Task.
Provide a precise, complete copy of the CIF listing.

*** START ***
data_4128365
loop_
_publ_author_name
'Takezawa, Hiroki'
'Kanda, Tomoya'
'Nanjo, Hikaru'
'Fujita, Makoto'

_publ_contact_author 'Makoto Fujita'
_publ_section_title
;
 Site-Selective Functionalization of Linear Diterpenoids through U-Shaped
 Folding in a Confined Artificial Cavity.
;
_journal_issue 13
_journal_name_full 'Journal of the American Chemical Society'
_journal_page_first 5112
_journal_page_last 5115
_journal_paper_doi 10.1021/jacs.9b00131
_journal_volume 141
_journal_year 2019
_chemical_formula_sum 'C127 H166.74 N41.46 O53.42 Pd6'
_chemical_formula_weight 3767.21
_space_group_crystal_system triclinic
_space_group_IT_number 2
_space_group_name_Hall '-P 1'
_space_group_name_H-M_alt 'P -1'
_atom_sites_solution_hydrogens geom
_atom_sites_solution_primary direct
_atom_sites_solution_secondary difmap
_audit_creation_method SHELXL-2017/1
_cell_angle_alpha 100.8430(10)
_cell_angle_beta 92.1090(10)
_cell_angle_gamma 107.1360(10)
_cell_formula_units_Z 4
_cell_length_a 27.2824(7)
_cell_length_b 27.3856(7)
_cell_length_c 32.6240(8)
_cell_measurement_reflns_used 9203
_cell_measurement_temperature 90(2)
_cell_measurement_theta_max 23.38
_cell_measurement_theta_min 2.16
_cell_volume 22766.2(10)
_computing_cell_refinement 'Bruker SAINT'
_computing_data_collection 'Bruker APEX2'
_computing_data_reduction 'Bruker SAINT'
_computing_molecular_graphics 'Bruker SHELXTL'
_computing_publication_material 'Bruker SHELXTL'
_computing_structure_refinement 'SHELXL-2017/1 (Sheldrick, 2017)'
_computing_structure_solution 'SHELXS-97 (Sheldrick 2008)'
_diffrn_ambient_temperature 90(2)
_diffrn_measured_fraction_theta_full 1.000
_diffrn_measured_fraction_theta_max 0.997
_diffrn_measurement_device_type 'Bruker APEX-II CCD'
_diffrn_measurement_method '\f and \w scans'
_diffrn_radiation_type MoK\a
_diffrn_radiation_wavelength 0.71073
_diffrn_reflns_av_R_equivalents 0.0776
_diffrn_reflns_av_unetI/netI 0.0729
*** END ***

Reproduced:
data_4128365
loop_
_publ_author_name
'Takezawa, Hiroki'
'Kanda, Tomoya'
'Nanjo, Hikaru'
'Fujita, Makoto'

_publ_contact_author 'Makoto Fujita'
_publ_section_title
;
 Site-Selective Functionalization of Linear Diterpenoids through U-Shaped
 Folding in a Confined Artificial Cavity.
;
_journal_issue 13
_journal_name_full 'Journal of the American Chemical Society'
_journal_page_first 5112
_journal_page_last 5115
_journal_paper_doi 10.1021/jacs.9b00131
_journal_volume 141
_journal_year 2019
_chemical_formula_sum 'C127 H166.74 N41.46 O53.42 Pd6'
_chemical_formula_weight 3767.21
_space_group_crystal_system triclinic
_space_group_IT_number 2
_space_group_name_Hall '-P 1'
_space_group_name_H-M_alt 'P -1'
_atom_sites_solution_hydrogens geom
_atom_sites_solution_primary direct
_atom_sites_solution_secondary difmap
_audit_creation_method SHELXL-2017/1
_cell_angle_alpha 100.8430(10)
_cell_angle_beta 92.1090(10)
_cell_angle_gamma 107.1360(10)
_cell_formula_units_Z 4
_cell_length_a 27.2824(7)
_cell_length_b 27.3856(7)
_cell_length_c 32.6240(8)
_cell_measurement_reflns_used 9203
_cell_measurement_temperature 90(2)
_cell_measurement_theta_max 23.38
_cell_measurement_theta_min 2.16
_cell_volume 22766.2(10)
_computing_cell_refinement 'Bruker SAINT'
_computing_data_collection 'Bruker APEX2'
_computing_data_reduction 'Bruker SAINT'
_computing_molecular_graphics 'Bruker SHELXTL'
_computing_publication_material 'Bruker SHELXTL'
_computing_structure_refinement 'SHELXL-2017/1 (Sheldrick, 2017)'
_computing_structure_solution 'SHELXS-97 (Sheldrick 2008)'
_diffrn_ambient_temperature 90(2)
_diffrn_measured_fraction_theta_full 1.000
_diffrn_measured_fraction_theta_max 0.997
_diffrn_measurement_device_type 'Bruker APEX-II CCD'
_diffrn_measurement_method '\f and \w scans'
_diffrn_radiation_type MoK\a
_diffrn_radiation_wavelength 0.71073
_diffrn_reflns_av_R_equivalents 0.0776
_diffrn_reflns_av_unetI/netI 0.0729